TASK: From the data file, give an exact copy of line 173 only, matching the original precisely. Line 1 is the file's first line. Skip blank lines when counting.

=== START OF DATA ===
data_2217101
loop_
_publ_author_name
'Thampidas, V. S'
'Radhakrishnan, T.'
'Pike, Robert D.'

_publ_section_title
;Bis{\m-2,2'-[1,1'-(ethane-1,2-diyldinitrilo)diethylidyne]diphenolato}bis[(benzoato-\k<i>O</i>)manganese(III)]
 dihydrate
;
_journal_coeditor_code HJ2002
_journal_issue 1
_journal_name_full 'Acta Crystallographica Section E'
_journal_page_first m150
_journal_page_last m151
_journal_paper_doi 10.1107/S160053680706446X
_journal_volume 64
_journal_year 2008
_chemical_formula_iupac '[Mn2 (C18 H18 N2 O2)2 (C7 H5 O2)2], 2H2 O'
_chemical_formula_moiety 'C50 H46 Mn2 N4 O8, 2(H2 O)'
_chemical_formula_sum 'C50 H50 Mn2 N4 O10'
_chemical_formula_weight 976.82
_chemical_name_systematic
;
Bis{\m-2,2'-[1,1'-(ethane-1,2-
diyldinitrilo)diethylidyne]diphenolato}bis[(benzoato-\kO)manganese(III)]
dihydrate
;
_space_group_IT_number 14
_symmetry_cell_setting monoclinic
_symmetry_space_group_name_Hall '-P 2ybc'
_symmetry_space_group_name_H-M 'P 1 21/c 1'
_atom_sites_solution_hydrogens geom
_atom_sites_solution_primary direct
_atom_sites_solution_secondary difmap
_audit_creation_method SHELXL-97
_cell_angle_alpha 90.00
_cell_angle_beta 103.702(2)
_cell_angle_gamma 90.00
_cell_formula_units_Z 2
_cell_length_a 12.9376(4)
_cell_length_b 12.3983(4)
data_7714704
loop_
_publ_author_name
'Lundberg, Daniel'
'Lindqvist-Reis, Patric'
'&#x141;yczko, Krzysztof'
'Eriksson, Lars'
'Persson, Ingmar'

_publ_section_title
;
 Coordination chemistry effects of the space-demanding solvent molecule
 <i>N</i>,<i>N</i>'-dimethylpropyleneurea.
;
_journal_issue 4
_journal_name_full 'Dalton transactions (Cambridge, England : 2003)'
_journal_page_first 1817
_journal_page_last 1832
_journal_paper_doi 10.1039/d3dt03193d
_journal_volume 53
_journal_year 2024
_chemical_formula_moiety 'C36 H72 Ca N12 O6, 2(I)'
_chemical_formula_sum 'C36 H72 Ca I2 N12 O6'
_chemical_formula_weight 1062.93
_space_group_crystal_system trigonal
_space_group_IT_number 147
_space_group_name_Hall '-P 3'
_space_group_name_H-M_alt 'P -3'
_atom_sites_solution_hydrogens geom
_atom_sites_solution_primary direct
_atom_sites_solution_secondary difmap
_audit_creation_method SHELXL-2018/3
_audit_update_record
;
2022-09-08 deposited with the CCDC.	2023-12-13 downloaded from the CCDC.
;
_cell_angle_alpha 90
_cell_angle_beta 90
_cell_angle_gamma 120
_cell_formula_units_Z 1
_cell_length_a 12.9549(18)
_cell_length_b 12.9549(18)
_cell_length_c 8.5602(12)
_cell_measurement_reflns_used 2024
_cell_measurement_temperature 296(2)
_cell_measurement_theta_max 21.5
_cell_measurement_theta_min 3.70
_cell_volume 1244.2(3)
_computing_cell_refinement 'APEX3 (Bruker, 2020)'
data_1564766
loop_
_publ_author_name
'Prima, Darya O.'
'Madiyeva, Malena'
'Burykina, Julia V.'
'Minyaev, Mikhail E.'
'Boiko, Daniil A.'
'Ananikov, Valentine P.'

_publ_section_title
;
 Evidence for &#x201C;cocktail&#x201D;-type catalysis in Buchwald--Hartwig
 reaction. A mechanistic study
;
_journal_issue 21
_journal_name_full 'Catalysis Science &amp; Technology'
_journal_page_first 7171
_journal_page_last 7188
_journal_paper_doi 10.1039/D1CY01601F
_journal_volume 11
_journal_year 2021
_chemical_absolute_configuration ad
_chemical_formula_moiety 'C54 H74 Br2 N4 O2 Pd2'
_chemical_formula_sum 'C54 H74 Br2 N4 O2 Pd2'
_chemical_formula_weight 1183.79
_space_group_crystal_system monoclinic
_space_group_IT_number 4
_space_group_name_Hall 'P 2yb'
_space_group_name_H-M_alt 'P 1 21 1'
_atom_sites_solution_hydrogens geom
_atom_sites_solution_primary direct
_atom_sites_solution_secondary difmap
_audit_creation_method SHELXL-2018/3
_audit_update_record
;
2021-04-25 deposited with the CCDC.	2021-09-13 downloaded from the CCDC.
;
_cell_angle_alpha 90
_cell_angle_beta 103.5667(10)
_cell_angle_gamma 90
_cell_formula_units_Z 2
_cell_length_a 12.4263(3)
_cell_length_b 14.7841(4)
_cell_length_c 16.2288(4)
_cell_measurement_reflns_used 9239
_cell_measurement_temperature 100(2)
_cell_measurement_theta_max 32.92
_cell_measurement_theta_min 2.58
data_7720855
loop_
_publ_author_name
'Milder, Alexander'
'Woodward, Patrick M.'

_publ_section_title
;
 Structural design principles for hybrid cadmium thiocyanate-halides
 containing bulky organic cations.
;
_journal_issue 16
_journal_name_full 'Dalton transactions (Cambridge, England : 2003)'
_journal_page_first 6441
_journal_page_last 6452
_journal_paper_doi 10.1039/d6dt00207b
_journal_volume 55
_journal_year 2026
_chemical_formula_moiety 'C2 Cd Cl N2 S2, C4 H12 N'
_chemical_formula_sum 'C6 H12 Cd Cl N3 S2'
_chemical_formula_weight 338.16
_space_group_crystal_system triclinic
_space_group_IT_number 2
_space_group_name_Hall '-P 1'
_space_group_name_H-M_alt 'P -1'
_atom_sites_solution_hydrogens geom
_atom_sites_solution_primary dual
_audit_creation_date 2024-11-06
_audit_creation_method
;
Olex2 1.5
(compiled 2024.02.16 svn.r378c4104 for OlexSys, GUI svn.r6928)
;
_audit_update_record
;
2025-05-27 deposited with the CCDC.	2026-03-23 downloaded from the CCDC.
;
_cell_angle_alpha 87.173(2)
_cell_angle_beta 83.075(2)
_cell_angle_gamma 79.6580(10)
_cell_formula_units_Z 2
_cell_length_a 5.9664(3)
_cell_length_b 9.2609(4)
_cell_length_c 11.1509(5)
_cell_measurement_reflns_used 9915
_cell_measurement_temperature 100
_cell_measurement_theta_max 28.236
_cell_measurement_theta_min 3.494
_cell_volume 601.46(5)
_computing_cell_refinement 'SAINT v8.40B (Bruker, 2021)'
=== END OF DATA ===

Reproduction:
2025-05-27 deposited with the CCDC.	2026-03-23 downloaded from the CCDC.